I had to go to New York two days in a row this week, which meant the long night was short for me and rode the train both ways in the dark. Winter in the Northeast is so much fun. As I walked the chilly streets to get to my office building, an old Simon and Garfunkel song crossed my mind.
a winter’s day . . .
in a deep and dark December
I am alone . . .
I had some time before our meeting began when I got to the office, so I turned to Brain Pickings to help wake me up and remind me of our shared hope as humans. I hope I get to meet Maria Popova someday so I can say thank you in person. Not only does she make wonderful connections and point to amazing writing, but she ends each article with sign posts to other great things. This post about a children’s book that looks at the shortest day led to this post about another book on the solstice, which led to an article about Winter: Five Windows on the Season by Adam Gopnik, which led me to these words:
Human beings make metaphors as naturally as bees make honey, and one of the most natural metaphors we make is of winter as a time of abandonment and retreat. The oldest metaphors for winter are all metaphors of loss.
When we took a lunch break from our all-day meeting, I went outside so I could see some daylight and get out of the conference room. My office is on East 34th Street at the opposite end of the block from the Empire State Building and two blocks from Macy’s, which is Shopping Central. The street was packed with people. What I noticed as I walked is how many of them were grouped as they strolled—families, couples, friends—taking pictures, talking and laughing, enjoying the holidays.
I know nothing about the people I passed on the street. When it comes right down to it, I don’t know many details about most of the folks I work with, and they don’t know much about me beyond what happens to come up at work. I don’t mean to imply that we are not collegial, but our days are filled with things other than hanging out.
On the train home tonight, I read through the quotes I had saved from my morning meander, and came back to one by poet David Whyte:
[T]he ultimate touchstone of friendship is not improvement, neither of the other nor of the self, the ultimate touchstone is witness, the privilege of having been seen by someone and the equal privilege of being granted the sight of the essence of another, to have walked with them and to have believed in them, and sometimes just to have accompanied them for however brief a span, on a journey impossible to accomplish alone.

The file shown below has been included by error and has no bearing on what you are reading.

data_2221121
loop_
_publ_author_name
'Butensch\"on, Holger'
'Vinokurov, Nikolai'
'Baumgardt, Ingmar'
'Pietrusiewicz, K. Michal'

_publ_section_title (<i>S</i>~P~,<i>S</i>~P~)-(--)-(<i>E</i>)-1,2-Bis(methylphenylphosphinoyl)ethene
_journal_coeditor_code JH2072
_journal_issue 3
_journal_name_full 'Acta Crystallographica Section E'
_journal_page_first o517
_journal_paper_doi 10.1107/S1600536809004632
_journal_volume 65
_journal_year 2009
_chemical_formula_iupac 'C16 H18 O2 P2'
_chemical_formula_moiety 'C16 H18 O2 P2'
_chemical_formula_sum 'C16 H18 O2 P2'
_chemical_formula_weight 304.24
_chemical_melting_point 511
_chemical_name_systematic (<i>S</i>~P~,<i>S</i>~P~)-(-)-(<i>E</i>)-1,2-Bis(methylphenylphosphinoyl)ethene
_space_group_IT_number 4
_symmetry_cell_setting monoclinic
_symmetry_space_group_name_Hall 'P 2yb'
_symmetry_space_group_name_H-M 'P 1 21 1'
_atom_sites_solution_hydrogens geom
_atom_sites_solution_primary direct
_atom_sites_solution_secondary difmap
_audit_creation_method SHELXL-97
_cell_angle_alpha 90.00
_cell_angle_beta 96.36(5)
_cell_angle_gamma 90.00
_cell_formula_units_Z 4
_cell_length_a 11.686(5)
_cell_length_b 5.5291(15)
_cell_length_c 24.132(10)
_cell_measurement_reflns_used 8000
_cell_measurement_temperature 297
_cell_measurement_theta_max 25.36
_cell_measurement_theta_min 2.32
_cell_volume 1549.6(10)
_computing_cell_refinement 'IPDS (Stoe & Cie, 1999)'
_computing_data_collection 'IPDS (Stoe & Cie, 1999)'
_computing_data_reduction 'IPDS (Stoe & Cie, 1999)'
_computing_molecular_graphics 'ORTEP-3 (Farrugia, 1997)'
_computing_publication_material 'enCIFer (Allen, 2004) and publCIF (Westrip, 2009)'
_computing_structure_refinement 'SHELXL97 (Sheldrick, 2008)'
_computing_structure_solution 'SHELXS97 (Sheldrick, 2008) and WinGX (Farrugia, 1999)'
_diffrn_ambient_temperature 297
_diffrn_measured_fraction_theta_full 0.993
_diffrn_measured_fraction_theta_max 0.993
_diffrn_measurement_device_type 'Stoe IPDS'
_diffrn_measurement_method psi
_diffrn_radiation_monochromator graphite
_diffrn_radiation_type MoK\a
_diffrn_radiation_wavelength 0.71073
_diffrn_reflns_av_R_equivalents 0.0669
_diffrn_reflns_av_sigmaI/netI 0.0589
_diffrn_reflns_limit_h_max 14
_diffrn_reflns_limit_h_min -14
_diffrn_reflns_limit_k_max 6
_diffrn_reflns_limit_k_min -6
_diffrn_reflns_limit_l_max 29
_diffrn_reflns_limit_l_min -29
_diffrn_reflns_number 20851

As long as I’m making Simon and Garfunkel connections, how could I not sing these?
when you’re down and out
when you’re on the street
when evening falls so hard
I will comfort you
I’ll take your part, oh, when darkness comes
and pain is all around . . .
The ultimate touchstone is not improvement, but witness.
Those words fill me with gratitude because they have names behind them. Stories. I hope that is what was happening in the lives of those I passed on the street. I hope they were making memories that will come back some other winter night when one turns to the other and says, “I remember that afternoon with you in New York.”
Those words make me hear Jesus differently when he says, “You shall be my witnesses.”
I was taught that meant I was supposed to go tell people things. But what if it means go befriend people: really see them, walk with them, believe in them, accompany them for whatever time you have on this journey we cannot make alone. It’s not about improvement; it’s about bearing witness.
In this deep and dark December, who are your witnesses? And for whom are you bearing witness? Who walks with you and believes in you? Who needs to hear that you see them and believe in them?
the old men
lost in their overcoats
waiting for the sunset
the sounds of the city
sifting through trees
settle like dust
on the shoulders
of the old friends
The bridge that follows says,
can you imagine us years from today
sharing a park bench quietly?
how terribly strange to be seventy
A week away from my sixty-third birthday, its not so far-fetched. So, tonight, my winter companions, I will rest here, like the old friends lost in their overcoats, grateful to see and to be seen, to know and to be known, bearing witness like a badge of honor rather than a burden.